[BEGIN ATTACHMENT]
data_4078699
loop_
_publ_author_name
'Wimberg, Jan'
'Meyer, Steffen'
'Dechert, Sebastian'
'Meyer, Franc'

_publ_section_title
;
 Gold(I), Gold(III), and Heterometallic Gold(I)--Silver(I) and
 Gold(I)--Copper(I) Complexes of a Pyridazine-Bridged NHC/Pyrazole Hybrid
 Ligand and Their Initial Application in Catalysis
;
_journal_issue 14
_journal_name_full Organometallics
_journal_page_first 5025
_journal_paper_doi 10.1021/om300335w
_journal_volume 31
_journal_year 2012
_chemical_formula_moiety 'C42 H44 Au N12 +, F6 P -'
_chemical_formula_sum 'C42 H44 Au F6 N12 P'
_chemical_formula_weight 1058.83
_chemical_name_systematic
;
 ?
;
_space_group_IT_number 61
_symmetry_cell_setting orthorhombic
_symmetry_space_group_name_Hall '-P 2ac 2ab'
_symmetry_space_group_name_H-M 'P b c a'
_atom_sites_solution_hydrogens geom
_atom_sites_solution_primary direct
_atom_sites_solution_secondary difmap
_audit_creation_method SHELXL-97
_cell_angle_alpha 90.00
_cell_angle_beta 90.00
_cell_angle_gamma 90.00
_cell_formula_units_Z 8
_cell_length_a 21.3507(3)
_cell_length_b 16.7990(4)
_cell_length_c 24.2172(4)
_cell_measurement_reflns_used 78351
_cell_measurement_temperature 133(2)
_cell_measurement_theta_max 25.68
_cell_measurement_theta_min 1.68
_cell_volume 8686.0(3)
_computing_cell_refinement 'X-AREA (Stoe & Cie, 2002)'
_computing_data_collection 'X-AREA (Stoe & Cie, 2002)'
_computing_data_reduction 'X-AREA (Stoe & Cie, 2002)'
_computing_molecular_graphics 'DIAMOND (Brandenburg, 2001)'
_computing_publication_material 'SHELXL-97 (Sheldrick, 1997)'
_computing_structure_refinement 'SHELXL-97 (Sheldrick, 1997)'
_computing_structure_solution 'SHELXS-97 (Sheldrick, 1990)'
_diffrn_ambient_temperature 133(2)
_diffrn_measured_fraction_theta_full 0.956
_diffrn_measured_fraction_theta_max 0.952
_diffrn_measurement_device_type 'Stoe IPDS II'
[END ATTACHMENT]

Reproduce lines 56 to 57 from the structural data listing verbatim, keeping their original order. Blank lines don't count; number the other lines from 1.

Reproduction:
_diffrn_measured_fraction_theta_max 0.952
_diffrn_measurement_device_type 'Stoe IPDS II'